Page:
Career Trends: May 29, 2022
Curated by the Knowledge Team of ICS Career GPS
Feelings of burnout are common — when work and other demands in your life get too intense, or if you don’t get enough time to rest, you can start feeling physically, emotionally, or mentally exhausted. The symptoms are real, yet some doctors say burnout is not a clinical disorder.
It occurs when an individual has an imbalance between responsibility and task compared to the opportunity to rest and recharge, says Air Force Lt. Col. Daniel Gross.
Burnout results in reduced stress tolerance, increased irritability, decreased job performance, or relationship stress.
There are three ‘key dimensions’ of burnout
- Overwhelming exhaustion
- Feelings of cynicism and detachment from the job
- A sense of ineffectiveness and lack of accomplishment
Skopp describes burnout as an individual stress experience within a social context.
Burnout appears to be particularly common in unsupportive work environments characterised by low morale and teamwork, inefficient workplace processes, excessive workloads and negative leadership behaviour.
The good news is that burnout can be mitigated. There are numerous steps that individuals and leaders can take to reduce burnout and its impact.
It’s especially important that leaders pay attention to their teams.
Tips to minimise burnout in your team
- Monitor work environment and morale
- Cultivate workplace cohesion and a culture of teamwork
- Use rewards and incentives in a consistent and fair manner
- Provide resources to promote self-care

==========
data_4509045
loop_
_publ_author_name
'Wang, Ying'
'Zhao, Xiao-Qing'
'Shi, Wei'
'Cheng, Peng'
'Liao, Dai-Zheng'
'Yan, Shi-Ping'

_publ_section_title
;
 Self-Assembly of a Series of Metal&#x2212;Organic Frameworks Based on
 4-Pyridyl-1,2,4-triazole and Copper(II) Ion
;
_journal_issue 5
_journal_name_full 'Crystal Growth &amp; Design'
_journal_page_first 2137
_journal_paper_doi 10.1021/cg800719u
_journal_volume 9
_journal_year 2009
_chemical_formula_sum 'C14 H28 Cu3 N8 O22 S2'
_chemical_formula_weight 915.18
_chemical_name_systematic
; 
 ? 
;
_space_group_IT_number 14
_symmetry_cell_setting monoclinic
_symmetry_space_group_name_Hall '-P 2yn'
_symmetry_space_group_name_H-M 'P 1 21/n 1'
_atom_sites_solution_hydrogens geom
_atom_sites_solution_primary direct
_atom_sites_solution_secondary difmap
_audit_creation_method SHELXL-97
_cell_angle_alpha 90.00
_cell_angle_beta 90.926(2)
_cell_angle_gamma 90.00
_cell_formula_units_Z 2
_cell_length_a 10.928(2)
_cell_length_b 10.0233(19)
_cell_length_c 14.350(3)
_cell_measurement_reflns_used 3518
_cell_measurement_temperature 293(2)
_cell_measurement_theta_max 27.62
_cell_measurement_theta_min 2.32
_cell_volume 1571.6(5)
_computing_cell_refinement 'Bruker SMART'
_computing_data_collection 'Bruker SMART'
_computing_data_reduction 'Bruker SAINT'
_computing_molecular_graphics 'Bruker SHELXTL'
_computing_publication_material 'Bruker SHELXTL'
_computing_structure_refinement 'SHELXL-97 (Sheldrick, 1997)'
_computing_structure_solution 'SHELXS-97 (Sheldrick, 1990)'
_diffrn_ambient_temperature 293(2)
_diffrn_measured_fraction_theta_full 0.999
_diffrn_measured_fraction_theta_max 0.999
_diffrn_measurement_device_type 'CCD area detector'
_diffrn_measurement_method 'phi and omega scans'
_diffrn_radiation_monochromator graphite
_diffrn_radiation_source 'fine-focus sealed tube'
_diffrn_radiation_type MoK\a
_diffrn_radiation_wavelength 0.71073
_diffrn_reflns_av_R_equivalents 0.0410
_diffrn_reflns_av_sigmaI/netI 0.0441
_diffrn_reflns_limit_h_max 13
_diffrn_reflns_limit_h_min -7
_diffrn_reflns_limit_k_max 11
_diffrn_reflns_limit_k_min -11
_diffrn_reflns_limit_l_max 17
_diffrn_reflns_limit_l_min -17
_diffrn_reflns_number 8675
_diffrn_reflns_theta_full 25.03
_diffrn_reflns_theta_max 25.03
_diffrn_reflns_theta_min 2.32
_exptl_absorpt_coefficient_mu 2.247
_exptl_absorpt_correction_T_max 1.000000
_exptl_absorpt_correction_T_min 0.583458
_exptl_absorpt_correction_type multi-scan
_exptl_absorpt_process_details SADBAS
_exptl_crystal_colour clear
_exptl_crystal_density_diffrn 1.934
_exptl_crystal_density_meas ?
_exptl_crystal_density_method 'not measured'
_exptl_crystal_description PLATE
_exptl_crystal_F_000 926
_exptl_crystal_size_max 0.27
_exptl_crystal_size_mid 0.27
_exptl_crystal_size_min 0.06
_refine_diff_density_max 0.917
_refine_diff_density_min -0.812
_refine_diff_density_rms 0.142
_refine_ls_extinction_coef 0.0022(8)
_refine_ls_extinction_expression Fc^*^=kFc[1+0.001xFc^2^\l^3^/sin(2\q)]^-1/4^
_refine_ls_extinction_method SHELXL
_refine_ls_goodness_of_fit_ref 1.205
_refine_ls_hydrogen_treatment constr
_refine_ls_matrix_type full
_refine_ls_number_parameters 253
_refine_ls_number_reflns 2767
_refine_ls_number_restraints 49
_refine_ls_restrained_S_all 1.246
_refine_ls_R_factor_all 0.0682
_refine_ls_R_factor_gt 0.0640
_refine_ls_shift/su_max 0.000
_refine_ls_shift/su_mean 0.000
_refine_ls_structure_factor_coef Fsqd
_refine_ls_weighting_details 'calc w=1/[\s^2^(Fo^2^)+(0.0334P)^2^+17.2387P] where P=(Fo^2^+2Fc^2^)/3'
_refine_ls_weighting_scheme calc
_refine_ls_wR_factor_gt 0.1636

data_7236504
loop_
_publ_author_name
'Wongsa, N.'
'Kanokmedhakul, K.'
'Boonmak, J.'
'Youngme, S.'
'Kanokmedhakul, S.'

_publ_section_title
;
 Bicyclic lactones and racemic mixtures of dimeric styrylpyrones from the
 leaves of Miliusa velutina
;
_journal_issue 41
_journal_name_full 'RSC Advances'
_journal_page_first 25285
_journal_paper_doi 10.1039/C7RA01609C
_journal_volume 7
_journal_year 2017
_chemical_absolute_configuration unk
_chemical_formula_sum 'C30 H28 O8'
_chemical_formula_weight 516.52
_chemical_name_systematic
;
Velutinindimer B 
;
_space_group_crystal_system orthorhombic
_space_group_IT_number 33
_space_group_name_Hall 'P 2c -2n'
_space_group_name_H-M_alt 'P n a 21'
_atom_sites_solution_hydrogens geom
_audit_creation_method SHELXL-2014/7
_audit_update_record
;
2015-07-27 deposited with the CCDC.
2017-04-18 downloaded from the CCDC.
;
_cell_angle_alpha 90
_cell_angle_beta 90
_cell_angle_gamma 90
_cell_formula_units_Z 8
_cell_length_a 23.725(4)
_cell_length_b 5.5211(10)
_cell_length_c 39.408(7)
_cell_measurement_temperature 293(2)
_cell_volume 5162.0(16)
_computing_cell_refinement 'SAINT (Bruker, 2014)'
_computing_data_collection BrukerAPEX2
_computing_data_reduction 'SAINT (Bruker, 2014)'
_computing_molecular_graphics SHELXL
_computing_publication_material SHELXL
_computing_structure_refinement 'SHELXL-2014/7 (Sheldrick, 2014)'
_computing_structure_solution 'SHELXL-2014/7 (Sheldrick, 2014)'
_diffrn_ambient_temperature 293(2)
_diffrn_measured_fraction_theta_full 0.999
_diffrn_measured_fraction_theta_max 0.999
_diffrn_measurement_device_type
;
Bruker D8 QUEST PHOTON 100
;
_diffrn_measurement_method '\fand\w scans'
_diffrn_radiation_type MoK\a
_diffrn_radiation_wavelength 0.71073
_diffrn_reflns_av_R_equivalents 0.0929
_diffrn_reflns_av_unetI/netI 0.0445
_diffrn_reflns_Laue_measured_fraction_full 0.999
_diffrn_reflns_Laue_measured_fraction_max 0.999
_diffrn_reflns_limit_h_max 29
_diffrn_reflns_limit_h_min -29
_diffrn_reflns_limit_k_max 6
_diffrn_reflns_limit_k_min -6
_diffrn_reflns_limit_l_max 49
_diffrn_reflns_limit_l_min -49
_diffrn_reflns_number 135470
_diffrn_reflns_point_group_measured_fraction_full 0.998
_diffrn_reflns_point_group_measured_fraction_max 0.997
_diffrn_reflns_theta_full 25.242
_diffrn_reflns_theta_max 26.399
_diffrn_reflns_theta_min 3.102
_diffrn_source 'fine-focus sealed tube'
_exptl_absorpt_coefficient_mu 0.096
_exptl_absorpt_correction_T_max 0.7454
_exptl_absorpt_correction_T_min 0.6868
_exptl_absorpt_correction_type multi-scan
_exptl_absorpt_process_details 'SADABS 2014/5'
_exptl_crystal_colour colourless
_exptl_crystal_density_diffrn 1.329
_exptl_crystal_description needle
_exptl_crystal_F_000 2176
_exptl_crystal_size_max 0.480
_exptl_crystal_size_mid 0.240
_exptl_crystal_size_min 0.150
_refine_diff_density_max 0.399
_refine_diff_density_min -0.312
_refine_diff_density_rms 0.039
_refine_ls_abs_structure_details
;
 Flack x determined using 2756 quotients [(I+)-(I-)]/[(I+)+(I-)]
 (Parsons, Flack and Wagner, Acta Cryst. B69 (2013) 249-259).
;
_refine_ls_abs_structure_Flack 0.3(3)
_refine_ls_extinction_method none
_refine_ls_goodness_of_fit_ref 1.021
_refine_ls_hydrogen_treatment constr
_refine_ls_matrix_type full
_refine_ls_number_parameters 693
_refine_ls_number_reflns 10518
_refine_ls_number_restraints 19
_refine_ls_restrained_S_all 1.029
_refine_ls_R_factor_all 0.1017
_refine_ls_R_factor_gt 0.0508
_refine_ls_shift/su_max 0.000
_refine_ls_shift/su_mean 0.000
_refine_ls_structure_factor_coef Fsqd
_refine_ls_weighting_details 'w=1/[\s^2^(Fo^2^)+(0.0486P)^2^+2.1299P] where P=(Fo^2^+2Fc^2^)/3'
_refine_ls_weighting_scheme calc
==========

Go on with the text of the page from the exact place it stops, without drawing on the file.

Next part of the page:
- Monitor workloads and ensure enough time in the workday to complete required tasks
- Reduce inefficient workplace processes
In some cases, a key step might be asking a simple question. “Ask them what they need and help them get it,” Lt. Col. Gross suggests.
Tips for individuals to prevent burnout
- Eat well — maximise nutrition, minimise processed foods
- Make time for relaxation, leisure, and fun activities
- Exercise regularly — even if it’s just 10 or 15 minutes on a busy day
- Develop good sleep habits — aim for between seven and nine hours
- Set up a wind-down ritual to facilitate rest
- Establish protective boundaries and respect your emotional needs
- Separate work life and personal life
- Cultivate a sense of humour
- Build strong working relationships with co-workers
- Recognise the signs of distress and seek help when needed
Have you checked out yesterday’s blog yet?
Tips for Business Students to Map their Career Path
(Disclaimer: The opinions expressed in the article mentioned above are those of the author(s). They do not purport to reflect the opinions or views of ICS Career GPS or its staff.)